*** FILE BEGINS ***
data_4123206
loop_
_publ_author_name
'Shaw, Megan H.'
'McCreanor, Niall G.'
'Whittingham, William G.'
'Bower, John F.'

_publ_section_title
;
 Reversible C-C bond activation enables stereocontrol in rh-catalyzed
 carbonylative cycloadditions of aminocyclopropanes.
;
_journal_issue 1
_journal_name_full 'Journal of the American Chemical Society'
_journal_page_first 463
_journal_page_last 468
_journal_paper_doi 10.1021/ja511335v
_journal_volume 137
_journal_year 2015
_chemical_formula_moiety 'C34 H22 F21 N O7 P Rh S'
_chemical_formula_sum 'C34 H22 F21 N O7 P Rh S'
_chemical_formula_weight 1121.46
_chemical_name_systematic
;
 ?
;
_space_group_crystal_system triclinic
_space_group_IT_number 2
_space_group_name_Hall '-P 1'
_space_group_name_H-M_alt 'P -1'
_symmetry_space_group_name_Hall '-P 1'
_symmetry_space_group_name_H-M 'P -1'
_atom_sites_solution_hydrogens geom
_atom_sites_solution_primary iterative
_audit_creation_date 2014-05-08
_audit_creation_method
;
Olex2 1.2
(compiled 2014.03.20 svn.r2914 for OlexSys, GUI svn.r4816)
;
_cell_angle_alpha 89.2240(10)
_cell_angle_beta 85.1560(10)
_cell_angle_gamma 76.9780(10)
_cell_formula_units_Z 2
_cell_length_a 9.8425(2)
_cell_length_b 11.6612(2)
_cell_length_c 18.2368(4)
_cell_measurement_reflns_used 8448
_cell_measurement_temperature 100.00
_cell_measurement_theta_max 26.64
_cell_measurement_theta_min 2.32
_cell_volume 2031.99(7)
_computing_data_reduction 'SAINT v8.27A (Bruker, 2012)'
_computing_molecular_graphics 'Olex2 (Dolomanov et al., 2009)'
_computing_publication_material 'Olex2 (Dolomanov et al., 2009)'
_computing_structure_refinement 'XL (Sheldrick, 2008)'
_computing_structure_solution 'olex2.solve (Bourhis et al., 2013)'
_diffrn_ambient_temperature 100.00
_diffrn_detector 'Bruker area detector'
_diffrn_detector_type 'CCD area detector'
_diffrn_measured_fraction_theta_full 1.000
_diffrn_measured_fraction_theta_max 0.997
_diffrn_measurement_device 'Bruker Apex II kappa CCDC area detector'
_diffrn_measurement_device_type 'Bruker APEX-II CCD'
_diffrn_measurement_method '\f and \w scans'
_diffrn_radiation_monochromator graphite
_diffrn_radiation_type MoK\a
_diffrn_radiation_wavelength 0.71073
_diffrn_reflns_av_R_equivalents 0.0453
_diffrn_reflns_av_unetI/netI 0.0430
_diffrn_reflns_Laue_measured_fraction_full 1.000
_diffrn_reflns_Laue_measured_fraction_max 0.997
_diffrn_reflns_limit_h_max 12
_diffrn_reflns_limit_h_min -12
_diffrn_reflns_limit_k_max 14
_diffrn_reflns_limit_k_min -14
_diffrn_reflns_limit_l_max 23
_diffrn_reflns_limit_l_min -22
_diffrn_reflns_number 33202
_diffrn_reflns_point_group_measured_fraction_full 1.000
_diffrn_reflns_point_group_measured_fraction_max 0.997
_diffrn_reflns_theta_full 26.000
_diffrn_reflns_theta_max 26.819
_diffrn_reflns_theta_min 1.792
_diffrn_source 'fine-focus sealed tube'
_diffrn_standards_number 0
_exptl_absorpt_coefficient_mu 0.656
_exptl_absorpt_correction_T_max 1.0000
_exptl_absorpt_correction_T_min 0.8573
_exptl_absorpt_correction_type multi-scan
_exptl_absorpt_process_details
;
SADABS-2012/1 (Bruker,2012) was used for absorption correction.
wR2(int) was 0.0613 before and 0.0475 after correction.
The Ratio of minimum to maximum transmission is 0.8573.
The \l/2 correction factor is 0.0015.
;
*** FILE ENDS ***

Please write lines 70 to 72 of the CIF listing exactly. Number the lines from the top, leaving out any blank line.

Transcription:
_diffrn_reflns_av_unetI/netI 0.0430
_diffrn_reflns_Laue_measured_fraction_full 1.000
_diffrn_reflns_Laue_measured_fraction_max 0.997